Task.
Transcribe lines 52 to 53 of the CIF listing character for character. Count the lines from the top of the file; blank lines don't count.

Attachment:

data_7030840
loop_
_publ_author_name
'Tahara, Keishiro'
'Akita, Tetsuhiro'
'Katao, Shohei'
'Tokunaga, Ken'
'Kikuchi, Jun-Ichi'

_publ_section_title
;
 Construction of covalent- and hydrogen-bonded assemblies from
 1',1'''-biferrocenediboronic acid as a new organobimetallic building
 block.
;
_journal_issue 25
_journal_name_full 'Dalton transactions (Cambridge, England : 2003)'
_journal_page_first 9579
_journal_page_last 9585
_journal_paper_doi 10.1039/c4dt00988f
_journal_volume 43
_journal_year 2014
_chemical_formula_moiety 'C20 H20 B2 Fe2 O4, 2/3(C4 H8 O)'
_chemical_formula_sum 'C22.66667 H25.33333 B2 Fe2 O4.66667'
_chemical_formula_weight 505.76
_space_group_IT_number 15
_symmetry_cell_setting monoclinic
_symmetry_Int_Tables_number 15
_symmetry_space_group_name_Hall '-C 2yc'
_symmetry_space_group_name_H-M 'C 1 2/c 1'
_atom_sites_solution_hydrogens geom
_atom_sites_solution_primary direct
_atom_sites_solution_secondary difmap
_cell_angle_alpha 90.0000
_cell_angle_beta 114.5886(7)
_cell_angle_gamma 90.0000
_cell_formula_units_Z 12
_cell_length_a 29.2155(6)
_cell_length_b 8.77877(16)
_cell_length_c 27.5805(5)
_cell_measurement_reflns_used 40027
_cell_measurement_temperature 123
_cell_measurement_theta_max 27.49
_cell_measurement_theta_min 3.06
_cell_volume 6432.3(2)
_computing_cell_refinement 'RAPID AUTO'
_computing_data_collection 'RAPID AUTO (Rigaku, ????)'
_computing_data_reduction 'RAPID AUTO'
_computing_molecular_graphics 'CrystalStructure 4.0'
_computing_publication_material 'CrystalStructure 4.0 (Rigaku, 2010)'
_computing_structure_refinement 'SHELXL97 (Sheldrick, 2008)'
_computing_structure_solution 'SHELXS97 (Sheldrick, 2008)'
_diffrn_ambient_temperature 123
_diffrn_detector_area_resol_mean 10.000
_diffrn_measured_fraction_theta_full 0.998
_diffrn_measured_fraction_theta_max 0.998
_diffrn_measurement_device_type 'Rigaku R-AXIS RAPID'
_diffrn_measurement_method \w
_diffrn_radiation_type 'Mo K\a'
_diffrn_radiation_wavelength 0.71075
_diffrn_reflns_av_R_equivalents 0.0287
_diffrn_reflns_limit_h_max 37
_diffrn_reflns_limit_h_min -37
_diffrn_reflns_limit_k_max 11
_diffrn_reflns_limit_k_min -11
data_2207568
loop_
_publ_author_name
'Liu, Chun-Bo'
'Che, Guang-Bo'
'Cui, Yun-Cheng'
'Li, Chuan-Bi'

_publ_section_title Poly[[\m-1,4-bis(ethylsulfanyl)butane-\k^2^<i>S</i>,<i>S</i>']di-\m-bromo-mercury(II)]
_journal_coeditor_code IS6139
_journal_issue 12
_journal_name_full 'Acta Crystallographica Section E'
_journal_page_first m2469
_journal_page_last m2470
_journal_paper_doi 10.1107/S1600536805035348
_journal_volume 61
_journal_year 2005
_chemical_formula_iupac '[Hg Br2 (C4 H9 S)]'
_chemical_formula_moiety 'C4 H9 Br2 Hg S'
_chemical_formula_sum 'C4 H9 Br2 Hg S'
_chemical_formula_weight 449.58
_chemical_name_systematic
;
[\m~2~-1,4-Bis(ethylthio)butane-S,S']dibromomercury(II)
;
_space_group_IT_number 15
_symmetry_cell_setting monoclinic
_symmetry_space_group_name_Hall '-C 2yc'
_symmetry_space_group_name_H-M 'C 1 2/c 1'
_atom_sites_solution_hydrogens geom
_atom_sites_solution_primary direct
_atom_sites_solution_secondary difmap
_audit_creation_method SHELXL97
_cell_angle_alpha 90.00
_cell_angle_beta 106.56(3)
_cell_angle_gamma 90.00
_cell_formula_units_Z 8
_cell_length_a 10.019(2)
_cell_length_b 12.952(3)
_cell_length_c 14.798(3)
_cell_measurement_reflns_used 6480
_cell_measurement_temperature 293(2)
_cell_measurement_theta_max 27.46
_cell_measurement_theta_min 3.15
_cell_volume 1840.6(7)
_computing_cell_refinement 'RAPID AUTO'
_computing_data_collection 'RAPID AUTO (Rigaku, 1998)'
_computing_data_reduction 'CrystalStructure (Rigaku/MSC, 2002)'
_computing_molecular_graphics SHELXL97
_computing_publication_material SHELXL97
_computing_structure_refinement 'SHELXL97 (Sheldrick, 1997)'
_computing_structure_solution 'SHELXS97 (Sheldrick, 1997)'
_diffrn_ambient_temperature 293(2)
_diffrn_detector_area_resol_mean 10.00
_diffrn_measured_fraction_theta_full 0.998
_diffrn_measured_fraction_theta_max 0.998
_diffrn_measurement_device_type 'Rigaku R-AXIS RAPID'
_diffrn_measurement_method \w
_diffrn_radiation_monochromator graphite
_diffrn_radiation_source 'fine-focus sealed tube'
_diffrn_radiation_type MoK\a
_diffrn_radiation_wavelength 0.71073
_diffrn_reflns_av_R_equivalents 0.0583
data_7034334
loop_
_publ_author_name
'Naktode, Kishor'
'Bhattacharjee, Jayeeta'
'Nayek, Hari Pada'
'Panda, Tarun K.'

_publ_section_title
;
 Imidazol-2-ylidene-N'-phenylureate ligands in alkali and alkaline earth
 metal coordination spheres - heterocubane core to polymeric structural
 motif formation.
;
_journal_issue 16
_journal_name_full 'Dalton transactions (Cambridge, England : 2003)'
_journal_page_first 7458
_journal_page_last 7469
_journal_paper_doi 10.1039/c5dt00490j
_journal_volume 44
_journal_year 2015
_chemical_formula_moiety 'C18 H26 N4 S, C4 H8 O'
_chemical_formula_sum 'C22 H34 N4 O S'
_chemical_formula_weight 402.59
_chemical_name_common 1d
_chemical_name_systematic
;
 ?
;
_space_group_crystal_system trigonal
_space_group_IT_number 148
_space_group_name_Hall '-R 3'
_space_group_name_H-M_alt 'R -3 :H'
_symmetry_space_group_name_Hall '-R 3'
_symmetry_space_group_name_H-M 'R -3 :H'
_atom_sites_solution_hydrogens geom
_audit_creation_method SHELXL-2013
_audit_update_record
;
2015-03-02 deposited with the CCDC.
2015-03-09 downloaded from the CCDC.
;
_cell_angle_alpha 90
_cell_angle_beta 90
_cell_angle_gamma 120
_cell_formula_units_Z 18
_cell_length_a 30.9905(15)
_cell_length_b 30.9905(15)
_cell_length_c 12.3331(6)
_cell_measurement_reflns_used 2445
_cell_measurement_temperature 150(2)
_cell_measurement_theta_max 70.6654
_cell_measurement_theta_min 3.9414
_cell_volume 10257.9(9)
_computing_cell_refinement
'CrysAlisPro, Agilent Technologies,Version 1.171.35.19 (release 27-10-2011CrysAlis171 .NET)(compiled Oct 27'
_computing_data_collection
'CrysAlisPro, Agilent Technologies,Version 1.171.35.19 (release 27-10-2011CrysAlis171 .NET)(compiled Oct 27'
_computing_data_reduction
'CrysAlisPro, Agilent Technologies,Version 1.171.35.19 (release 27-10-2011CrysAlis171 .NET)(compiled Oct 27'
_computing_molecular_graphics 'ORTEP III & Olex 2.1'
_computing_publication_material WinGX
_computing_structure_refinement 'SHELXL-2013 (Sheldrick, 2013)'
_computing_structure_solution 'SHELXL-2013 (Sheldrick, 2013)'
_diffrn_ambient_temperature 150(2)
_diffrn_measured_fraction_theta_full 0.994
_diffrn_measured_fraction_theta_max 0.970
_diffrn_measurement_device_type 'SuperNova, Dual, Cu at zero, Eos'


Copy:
_diffrn_ambient_temperature 123
_diffrn_detector_area_resol_mean 10.000